I like to examine the actual text of a bill when I see an article like this. I know, I’m weird. However source documents often provides revealing information that doesn’t make it into the news. The Legislature is called the The New Hampshire General Court; it is bicameral with a House of Representatives of 400 members. The General Court brags that it’s "the second largest legislature in the United States following the U.S. Congress." New Hampshire is also the 46th smallest of the 50 states so it seems there may be a bit of a Napoleon Complex going on here. It shouldn’t be surprising that "creative" ideas might make their way into the legislative process when representation covers such tiny slices of geography.

The bill, HB 1412 says, "All roads that cross the New Hampshire/Massachusetts state line shall bear signs that say “Warning: Massachusetts Border 500 Feet.” Lest anyone consider this a frivolous use of taxpayer funds, lawmakers propose that " No public money shall be used to pay for such signs." Instead a citizen, group, association or business will sponsor each sign, and in return will be able to erect "a suitable recognition sign."


Warning Massachusetts 500 Feet
I’ve combined both signs into a single sign for further cost savings

My next round of Adsense funding will go towards sponsoring a sign if HB 1412 passes and becomes New Hampshire law. The heck with another holiday abroad. Sponsorship competition will be stiff for signs along busy roads such as Interstates 93 and 95 but those wouldn’t be nearly geo-odd enough for me anyway. I’ll need to find someplace obscure. I have plenty of opportunities among the 138 existing road crossings between the two states.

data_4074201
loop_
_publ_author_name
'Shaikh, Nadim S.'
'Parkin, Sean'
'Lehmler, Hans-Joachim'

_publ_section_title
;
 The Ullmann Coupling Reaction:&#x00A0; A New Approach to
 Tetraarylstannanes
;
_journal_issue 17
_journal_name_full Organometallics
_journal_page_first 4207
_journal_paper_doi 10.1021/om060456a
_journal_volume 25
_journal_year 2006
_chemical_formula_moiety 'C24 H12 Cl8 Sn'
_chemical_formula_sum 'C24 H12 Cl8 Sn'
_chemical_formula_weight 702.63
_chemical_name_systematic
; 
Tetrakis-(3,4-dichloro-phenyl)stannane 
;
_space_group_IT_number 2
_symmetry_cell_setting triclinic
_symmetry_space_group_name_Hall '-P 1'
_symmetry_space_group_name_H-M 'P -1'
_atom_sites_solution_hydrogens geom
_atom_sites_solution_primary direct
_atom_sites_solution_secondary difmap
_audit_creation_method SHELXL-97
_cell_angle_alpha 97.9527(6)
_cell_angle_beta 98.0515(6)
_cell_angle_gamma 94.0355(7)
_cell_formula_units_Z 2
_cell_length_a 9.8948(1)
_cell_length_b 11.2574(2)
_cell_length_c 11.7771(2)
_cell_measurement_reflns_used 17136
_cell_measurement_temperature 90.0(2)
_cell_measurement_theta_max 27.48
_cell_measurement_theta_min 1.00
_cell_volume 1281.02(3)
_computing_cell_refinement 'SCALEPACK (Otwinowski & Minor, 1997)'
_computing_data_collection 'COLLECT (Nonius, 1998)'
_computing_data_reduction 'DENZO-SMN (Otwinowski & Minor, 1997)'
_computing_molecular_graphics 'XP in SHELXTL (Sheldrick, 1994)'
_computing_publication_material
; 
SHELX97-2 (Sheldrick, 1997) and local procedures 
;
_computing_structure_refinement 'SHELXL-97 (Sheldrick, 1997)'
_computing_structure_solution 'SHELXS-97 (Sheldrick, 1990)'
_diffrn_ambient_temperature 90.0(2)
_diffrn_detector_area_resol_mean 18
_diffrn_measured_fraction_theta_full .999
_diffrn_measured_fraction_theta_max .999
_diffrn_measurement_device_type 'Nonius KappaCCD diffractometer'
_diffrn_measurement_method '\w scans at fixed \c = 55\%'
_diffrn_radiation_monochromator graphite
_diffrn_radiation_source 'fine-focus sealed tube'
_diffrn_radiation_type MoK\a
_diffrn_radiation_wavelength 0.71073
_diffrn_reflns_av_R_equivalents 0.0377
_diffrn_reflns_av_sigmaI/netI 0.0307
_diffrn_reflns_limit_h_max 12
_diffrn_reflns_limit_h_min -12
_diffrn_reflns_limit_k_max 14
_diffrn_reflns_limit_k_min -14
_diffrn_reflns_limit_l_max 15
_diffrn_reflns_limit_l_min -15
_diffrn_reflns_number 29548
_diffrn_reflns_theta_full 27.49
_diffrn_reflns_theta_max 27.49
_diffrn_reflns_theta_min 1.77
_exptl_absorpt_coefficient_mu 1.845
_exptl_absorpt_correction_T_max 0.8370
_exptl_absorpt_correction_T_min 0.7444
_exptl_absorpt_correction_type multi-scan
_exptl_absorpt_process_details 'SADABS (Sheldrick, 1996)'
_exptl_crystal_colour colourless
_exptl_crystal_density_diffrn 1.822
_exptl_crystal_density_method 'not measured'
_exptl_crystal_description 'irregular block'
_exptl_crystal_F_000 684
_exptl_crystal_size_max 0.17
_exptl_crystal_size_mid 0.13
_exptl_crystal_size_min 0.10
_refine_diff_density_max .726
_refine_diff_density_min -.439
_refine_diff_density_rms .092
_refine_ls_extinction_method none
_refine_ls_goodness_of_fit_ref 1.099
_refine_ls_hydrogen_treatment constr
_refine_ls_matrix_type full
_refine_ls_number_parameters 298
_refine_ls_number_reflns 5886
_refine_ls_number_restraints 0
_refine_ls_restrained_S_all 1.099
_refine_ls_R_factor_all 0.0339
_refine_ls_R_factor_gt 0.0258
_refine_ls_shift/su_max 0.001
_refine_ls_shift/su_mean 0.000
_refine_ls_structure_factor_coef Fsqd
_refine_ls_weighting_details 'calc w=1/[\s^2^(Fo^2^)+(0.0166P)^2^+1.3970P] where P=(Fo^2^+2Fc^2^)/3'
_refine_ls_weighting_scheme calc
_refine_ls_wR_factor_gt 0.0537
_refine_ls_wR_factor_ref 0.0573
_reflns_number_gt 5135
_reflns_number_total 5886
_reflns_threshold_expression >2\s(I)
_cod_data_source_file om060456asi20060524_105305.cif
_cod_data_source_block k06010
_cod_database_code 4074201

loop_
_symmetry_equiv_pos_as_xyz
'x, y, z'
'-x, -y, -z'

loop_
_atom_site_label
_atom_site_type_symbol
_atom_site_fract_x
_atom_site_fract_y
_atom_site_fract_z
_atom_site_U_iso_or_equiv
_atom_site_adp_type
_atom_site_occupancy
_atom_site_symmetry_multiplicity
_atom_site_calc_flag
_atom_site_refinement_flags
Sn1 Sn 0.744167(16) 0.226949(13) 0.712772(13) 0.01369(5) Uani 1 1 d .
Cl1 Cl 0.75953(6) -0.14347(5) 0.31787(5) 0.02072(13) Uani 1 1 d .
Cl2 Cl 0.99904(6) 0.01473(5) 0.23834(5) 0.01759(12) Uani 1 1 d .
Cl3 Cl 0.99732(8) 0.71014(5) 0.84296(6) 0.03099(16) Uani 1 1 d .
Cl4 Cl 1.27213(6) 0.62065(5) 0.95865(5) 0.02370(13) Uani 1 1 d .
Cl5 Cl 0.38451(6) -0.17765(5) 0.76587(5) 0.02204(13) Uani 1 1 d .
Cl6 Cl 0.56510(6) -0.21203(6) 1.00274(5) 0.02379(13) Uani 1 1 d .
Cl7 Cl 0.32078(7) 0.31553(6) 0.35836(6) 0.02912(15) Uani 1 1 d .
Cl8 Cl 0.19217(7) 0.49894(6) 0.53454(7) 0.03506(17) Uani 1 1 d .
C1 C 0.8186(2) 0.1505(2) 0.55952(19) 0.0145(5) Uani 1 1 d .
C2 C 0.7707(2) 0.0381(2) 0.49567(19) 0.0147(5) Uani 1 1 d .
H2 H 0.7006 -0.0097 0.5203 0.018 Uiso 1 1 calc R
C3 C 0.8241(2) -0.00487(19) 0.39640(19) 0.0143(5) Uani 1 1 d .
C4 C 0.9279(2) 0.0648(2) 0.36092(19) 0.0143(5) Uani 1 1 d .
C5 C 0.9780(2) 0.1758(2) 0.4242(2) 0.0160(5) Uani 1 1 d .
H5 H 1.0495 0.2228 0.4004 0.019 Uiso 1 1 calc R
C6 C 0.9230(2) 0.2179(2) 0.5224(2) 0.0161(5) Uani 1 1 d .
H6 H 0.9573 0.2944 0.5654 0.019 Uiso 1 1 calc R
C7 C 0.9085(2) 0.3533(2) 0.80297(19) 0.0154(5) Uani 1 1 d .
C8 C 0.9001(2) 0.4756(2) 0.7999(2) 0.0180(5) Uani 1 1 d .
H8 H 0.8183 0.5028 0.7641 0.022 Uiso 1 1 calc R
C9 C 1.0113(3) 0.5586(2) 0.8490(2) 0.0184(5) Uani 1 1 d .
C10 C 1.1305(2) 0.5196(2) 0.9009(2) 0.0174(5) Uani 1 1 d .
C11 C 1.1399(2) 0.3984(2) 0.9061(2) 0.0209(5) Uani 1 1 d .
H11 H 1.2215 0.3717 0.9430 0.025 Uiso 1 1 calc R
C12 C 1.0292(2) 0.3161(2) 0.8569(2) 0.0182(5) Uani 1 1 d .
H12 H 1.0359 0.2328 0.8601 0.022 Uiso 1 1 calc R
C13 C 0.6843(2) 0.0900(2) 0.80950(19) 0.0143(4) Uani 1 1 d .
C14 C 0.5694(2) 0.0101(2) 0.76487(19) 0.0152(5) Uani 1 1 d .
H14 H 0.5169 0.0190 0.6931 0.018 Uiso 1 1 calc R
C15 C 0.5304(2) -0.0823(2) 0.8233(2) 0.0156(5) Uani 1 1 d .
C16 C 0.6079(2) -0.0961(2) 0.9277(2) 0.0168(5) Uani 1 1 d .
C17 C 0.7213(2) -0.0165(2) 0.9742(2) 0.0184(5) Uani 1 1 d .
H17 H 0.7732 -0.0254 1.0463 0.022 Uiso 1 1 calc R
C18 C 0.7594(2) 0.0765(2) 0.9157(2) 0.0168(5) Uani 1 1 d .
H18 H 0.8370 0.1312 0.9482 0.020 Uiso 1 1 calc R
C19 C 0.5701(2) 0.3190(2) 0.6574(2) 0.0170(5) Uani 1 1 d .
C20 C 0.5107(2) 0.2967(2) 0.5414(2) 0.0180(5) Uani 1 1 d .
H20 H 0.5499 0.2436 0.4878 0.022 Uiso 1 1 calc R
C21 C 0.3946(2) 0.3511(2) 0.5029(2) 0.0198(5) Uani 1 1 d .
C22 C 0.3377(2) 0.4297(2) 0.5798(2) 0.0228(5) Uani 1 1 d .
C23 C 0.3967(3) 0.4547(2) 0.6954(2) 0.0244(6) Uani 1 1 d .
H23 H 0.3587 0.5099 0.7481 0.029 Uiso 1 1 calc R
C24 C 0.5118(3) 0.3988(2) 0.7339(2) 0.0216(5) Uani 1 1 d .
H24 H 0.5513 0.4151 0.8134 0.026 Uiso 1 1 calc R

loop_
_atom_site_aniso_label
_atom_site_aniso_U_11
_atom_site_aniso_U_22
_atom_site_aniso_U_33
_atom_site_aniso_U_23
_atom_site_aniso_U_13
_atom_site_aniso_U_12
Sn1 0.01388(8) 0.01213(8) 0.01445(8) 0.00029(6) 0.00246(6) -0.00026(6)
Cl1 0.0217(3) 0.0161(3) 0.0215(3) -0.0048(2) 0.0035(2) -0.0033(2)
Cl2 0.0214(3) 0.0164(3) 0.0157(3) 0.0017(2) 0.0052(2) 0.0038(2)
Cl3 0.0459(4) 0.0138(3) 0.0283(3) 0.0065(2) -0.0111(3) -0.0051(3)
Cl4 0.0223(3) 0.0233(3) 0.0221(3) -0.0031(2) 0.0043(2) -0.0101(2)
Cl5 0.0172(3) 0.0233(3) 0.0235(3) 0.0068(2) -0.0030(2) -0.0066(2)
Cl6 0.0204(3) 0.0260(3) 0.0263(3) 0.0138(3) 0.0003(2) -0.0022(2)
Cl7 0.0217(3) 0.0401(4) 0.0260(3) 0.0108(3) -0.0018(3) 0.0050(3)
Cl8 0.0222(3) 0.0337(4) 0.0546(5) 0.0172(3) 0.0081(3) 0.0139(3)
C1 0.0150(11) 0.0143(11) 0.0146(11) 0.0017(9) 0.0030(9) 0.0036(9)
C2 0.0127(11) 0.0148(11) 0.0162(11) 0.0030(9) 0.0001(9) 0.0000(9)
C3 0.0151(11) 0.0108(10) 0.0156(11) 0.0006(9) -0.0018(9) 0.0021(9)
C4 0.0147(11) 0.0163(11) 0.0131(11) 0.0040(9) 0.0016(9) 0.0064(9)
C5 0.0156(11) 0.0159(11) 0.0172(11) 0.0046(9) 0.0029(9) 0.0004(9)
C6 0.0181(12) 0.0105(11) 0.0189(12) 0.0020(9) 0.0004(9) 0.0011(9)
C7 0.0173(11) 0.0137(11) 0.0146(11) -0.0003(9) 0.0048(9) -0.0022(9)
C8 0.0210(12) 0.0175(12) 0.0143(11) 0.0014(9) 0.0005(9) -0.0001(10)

Well, I counted 138 crossings — that’s what passes for a fun Saturday evening on the 12MC — although I can’t guarantee that exact number. It’s close enough for our purposes. The more significant point to understand is that there are plenty of border crossings that will need sponsors. The court decision for Yarnell v. Cuffley makes it practically impossible to deny 12MC sponsorship, so we’ll be able to sponsor a sign if the law passes and I have the necessary cash on hand.

I found a few possible locations for the Twelve Mile Circle warning sign:

  • It would probably be most useful along some random tertiary road that doesn’t even warrant a state border marker. However that seems rather boring for 12MC purposes.
  • The loops of Brooks Road and Brooks Road Extended may be more appropriate, requiring three signs to comply with the proposed law.
  • Motorists also need to know what they’re getting into when they visit these two houses at the end of a remote cul-de-sac. As an aside, I’d be thrilled to live in a home with a state border running straight down the driveway like the guy towards the east.
  • Maybe the Highway 12 crossing is a possibility, you know, because this is the Twelve Mile Circle?
  • My inner Beavis & Butt-head appreciates the special needs of an approach to Pecker Pond.

Any other sponsorship suggestions from the wise 12MC audience?


Totally Unrelated

Sports Nation Divided says that Turner, Montana is the "Saddest Town in America" because it’s the farthest away from a major league baseball team. I’m looking at you, Weekend Roady.

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12 Mile Circle:
An Appreciation of Unusual Places